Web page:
The opinion of the court was delivered by: Matsumoto, United States District Judge:
On October 7, 2010, Ryan Anderson ("Anderson" or the "defendant") was arrested at the residence of Christopher Barret, another defendant in the instant prosecution, after law enforcement agents executed a search warrant upon the home (the "Barret Residence"). Anderson is charged, together with others, in a third superseding indictment with (1) one count of conspiracy to distribute marijuana in violation of 21 U.S.C. §§ 841(b)(1)(A)(vii)*fn1 and 846,*fn2 and 18 U.S.C. § 3551 et seq.*fn3 ; (2) one count of distribution of marijuana in violation of 21 U.S.C. §§ 841(a)(1)*fn4 and 841(b)(1)(A)(vii), and 18 U.S.C. §§ 2*fn5 and 3551 et seq.; and (3) one count of use of a firearm in relation to drug trafficking crimes in violation of 18 U.S.C. §§ 924(c)(1)(A)(i),*fn6 924(c)(1)(A)(iii), 924(c)(1)(A)(iii), 2 and 3551 et seq. (See ECF No. 304, Superseding Indictment ("S-3") ¶¶ 22, 25-26.)
The court assumes the parties' familiarity with the alleged facts underlying the Superseding Indictment as charged by the government and outlined by the court in its Memorandum and Order dated November 16, 2011. See United States v. Barret, No. 10-cr-809, --- F. Supp. 2d ---, 2011 WL 5579079, at *2-4 (E.D.N.Y. Nov. 16, 2011).
On September 16, 2011, Anderson moved to suppress his oral post-arrest statements on grounds that his arrest was unlawful because it was unsupported by probable cause. (See ECF No. 250, Defense's Pretrial Motions and Memorandum of Law in Support by Ryan Anderson ("Def. Mem.").) On October 27, 2011, the court granted a hearing upon Anderson's submission of an affidavit based on personal knowledge that raised a disputed material factual issue warranting a hearing. (See Order dated 10/27/2011; ECF No. 278, Affidavit of Ryan Anderson ("Anderson Aff.").) On November 9, 2011, the court held an evidentiary hearing (the "suppression hearing"), during which the government presented two witnesses, Drug Enforcement Administration (DEA) Special Agent George McMillin and United States Postal Inspector Ajay Lall. (See Minute Entry dated 11/9/2011.) Defendant did not call any witnesses. (Id.)
The court ordered post-hearing supplemental briefing, and submissions were completed by December 5, 2011. (See id.) Upon consideration of the parties' written submissions--including defendant's affidavit and the testimony and evidence presented at the suppression hearing--and for the reasons stated below, the court respectfully denies Anderson's motion to suppress his post-arrest statements.
A. Credibility of the Witnesses
Special Agent McMillin, whose hearing testimony the court finds credible, has been employed as a special agent for the DEA for approximately six years. (Transcript of Criminal Cause for Suppression Hearing ("Tr.") at 4.)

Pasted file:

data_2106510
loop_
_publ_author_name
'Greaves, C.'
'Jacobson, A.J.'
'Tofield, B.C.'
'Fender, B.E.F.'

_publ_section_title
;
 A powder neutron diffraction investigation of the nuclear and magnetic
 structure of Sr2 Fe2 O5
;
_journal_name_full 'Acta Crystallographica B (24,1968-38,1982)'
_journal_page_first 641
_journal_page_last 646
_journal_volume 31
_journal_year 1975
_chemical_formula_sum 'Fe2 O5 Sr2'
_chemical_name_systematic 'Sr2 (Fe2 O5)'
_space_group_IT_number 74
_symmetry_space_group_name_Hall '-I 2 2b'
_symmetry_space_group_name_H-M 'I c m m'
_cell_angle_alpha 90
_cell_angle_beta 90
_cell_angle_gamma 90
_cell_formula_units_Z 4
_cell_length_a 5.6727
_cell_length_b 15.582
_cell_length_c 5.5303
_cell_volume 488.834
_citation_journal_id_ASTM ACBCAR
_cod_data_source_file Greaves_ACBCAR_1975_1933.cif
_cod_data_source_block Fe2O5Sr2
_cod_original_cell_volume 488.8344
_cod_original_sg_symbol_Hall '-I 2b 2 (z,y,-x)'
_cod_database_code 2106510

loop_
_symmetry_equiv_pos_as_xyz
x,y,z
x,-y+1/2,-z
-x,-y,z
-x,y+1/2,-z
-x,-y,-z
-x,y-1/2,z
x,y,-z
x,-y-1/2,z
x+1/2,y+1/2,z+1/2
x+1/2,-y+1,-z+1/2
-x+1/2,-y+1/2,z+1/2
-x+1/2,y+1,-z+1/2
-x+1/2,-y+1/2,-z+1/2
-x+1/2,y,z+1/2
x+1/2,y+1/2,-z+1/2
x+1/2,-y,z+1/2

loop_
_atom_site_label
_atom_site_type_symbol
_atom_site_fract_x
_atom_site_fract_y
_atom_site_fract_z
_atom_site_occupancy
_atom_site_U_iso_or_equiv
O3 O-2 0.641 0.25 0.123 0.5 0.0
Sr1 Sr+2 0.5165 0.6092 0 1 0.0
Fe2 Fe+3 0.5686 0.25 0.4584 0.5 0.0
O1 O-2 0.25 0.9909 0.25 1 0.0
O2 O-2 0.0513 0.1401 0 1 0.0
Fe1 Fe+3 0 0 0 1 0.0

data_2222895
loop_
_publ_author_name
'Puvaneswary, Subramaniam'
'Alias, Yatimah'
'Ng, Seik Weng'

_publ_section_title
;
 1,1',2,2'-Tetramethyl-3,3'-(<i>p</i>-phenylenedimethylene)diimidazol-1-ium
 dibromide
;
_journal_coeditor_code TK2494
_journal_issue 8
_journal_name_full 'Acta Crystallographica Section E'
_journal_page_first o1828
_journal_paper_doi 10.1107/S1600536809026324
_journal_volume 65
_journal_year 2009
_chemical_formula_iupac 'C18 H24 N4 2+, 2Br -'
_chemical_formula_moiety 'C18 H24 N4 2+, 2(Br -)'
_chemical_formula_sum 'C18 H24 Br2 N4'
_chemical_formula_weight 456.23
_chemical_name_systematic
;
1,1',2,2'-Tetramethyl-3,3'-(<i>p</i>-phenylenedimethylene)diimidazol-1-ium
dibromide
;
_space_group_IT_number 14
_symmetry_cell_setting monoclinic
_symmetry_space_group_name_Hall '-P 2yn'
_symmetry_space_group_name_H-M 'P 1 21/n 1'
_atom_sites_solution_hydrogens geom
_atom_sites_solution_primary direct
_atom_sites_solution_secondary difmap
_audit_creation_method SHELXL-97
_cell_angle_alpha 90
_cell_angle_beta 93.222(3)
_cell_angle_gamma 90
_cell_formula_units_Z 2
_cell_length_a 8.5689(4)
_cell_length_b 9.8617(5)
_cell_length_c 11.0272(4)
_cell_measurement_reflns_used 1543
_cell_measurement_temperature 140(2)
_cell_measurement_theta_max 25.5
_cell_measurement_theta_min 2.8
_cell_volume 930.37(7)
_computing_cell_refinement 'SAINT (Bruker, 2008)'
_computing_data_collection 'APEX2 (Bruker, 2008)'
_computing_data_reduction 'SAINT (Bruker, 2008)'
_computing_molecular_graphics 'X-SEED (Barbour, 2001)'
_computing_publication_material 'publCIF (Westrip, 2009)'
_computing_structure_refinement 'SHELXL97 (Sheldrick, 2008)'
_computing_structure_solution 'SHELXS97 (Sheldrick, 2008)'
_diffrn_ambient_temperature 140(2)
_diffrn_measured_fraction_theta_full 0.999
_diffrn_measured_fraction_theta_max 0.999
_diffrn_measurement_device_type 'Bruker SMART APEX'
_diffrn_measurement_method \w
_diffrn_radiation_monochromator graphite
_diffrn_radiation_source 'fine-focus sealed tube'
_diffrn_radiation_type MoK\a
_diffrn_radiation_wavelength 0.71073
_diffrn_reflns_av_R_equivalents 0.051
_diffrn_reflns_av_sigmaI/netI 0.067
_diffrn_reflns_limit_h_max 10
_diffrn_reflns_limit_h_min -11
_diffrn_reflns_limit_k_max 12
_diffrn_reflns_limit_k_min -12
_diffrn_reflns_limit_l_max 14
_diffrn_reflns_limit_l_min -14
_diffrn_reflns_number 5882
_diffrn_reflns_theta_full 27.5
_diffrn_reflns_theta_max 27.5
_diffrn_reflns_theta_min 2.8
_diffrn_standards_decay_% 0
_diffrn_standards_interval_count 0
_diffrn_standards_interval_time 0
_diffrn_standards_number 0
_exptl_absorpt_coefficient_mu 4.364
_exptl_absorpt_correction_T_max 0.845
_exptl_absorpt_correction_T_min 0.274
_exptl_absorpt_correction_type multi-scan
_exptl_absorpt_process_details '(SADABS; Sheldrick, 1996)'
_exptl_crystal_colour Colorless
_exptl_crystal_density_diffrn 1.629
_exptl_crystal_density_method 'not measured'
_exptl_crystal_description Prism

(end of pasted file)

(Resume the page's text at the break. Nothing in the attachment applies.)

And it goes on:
For the last five years, he has been assigned to the New York Drug Enforcement Task Force Group T42, which conducts domestic and international narcotics investigations. (Id. at 4:13-25.) Postal Inspector Lall, whose hearing testimony the court also finds credible, has worked as a Postal Inspector for the United States Postal Inspection Service for five years, and his current assignment involves intercepting and prohibiting shipments of narcotics through the mail delivery system. (Id. at 20:1-20.)
B. Circumstances Surrounding Anderson's Arrest
According to Anderson's affidavit, on the day of his arrest, he was at Barret's home, socializing with twenty or more individuals in the backyard, when he heard someone yell that the police were present. (Anderson Aff. ¶ 1.) As others in the yard began to flee, Anderson entered the Barret Residence to find out what was happening. (Id.) When he entered the house, police confronted him and began to ask him questions, to which he provided answers. (Id.)
Special Agent McMillin and Postal Inspector Lall were both present at the Barret Residence at the time of Anderson's arrest, but neither witnessed Anderson's arrest. (See generally Tr.) Because Special Agent McMillin was stationed outside the Barret Residence, providing perimeter security as the Emergency Service Unit (ESU) officers executing the search warrant entered through the rear of the house, he did not observe or participate in Anderson's arrest. (Id. at 6:2-4,25; 7:1-2, 11-25; 17:17-18:4.) Special Agent McMillin first encountered Anderson when agents brought the defendant and other individuals who had been arrested in the backyard or interior of the Barret Residence to the driveway at the front of the home, where Special Agent McMillin and other members of his team searched and handcuffed the arrestees. (Id. at 8:1-6; 11:8-24; 12:10-15.)
Postal Inspector Lall testified that as agents executed the search warrant at the Barret Residence, he conducted "perimeter security" and was stationed two houses away from the Barret Residence. (Id. at 21:17-22:9; 42:14-23.) From that vantage point, Postal Inspector Lall could see only the side entrance and lawn area of the Barret Residence. (Id. at 42:24-43:2.) Consequently, he did not know where Anderson was ...